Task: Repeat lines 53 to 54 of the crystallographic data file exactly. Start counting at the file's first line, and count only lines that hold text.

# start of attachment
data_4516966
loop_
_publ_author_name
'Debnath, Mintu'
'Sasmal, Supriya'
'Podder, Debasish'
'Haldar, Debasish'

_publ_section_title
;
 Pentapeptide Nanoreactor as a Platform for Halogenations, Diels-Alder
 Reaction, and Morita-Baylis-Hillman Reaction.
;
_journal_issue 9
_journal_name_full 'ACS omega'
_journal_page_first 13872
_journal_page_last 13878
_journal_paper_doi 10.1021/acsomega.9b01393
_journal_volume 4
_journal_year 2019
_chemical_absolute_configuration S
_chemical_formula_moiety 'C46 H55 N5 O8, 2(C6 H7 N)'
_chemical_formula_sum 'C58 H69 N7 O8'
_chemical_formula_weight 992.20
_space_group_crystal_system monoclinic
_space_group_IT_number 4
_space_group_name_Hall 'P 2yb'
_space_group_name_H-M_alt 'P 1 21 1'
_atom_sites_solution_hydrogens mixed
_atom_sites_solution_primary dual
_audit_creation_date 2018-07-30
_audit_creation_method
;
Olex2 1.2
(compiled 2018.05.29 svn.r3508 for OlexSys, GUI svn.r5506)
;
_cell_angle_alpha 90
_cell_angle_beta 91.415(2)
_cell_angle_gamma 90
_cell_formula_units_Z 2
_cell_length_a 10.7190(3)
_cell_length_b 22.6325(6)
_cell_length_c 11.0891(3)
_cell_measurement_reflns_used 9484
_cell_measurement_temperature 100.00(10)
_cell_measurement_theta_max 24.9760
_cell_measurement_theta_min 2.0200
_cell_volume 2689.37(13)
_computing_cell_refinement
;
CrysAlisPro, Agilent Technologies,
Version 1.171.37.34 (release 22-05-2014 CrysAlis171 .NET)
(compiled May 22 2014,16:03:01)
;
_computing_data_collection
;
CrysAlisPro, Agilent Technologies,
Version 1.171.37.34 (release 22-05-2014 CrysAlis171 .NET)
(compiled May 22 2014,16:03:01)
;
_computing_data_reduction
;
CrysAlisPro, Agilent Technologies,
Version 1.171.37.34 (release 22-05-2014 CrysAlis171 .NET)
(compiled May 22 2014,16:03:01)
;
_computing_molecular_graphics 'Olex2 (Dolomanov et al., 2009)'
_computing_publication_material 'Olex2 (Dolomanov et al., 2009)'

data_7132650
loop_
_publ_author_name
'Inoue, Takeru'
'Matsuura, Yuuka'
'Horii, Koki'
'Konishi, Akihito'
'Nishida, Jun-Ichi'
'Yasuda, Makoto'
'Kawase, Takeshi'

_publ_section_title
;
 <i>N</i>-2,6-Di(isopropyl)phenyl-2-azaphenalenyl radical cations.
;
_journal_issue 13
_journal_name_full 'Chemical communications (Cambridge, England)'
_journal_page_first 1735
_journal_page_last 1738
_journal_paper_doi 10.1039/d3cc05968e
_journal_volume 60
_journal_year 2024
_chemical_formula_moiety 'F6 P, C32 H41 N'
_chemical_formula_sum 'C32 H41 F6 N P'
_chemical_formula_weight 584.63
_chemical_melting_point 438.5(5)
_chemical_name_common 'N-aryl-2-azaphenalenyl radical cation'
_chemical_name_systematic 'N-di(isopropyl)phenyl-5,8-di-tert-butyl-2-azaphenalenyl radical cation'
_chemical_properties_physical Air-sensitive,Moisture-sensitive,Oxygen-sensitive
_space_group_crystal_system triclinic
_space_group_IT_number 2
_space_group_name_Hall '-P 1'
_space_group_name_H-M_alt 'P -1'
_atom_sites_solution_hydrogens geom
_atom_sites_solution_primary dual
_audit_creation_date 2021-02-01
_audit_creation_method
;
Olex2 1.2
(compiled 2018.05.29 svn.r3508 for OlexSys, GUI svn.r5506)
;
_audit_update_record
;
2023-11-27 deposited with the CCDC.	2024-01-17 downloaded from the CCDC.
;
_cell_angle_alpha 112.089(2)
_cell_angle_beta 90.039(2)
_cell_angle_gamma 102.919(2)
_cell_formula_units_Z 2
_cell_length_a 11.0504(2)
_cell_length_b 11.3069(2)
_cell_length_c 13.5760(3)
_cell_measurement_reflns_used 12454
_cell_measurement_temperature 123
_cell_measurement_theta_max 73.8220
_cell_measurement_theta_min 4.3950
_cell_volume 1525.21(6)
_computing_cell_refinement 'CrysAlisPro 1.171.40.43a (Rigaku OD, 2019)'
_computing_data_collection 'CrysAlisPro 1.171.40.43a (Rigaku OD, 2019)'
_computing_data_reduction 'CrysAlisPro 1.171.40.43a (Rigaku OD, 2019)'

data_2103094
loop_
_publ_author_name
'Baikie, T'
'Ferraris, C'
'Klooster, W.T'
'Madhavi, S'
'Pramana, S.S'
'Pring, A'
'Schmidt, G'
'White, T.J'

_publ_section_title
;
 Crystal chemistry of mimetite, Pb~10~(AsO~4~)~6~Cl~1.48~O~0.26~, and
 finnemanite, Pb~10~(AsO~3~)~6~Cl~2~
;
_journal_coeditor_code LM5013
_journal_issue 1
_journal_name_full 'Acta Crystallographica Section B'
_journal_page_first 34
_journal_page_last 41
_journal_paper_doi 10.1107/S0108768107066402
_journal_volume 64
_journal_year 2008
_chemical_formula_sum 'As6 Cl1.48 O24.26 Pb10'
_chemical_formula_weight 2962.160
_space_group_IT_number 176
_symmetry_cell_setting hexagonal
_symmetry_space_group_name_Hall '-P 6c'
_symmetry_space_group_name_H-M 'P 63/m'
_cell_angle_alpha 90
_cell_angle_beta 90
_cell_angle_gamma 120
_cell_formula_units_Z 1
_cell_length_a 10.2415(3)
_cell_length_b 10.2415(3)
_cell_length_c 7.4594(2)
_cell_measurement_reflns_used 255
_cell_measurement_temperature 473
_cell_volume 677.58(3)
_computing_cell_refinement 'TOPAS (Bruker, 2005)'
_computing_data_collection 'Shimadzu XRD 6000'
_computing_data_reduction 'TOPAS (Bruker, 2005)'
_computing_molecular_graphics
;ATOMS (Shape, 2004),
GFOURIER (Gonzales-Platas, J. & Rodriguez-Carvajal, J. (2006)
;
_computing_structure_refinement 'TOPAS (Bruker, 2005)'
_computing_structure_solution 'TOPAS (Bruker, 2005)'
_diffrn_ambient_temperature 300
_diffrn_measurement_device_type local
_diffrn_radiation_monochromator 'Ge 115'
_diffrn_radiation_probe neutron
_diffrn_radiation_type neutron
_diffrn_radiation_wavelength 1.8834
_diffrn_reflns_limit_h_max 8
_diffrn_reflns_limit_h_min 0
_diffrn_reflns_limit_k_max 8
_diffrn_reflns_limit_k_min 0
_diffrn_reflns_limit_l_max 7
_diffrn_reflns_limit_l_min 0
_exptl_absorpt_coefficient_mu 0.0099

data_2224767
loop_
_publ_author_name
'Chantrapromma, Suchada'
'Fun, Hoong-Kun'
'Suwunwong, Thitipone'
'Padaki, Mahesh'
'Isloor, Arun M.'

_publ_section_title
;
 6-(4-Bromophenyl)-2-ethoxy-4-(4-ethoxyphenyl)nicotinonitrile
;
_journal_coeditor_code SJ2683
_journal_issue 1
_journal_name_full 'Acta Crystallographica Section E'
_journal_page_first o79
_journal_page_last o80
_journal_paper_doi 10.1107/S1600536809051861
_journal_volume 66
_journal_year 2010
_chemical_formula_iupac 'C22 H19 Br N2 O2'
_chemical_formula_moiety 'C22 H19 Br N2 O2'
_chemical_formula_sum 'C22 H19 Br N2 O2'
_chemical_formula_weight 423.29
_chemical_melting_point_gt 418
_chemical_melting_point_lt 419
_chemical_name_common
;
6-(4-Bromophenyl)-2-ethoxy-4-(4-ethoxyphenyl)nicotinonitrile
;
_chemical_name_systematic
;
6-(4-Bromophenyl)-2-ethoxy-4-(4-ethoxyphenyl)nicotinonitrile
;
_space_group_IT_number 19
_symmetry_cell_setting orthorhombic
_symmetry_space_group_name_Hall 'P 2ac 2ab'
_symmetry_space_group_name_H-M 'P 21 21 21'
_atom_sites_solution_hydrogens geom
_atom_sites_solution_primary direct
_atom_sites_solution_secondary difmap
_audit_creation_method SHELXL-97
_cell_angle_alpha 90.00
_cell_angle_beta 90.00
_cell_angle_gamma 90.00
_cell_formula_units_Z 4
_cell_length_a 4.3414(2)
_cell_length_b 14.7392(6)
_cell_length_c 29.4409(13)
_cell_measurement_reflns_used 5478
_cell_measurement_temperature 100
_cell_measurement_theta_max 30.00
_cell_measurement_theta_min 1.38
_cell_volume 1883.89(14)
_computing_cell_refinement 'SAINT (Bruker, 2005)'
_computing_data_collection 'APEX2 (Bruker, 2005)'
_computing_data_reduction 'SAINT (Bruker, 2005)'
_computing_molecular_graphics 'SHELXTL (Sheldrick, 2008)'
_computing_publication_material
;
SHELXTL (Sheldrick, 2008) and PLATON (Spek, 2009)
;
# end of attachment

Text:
;
_computing_data_collection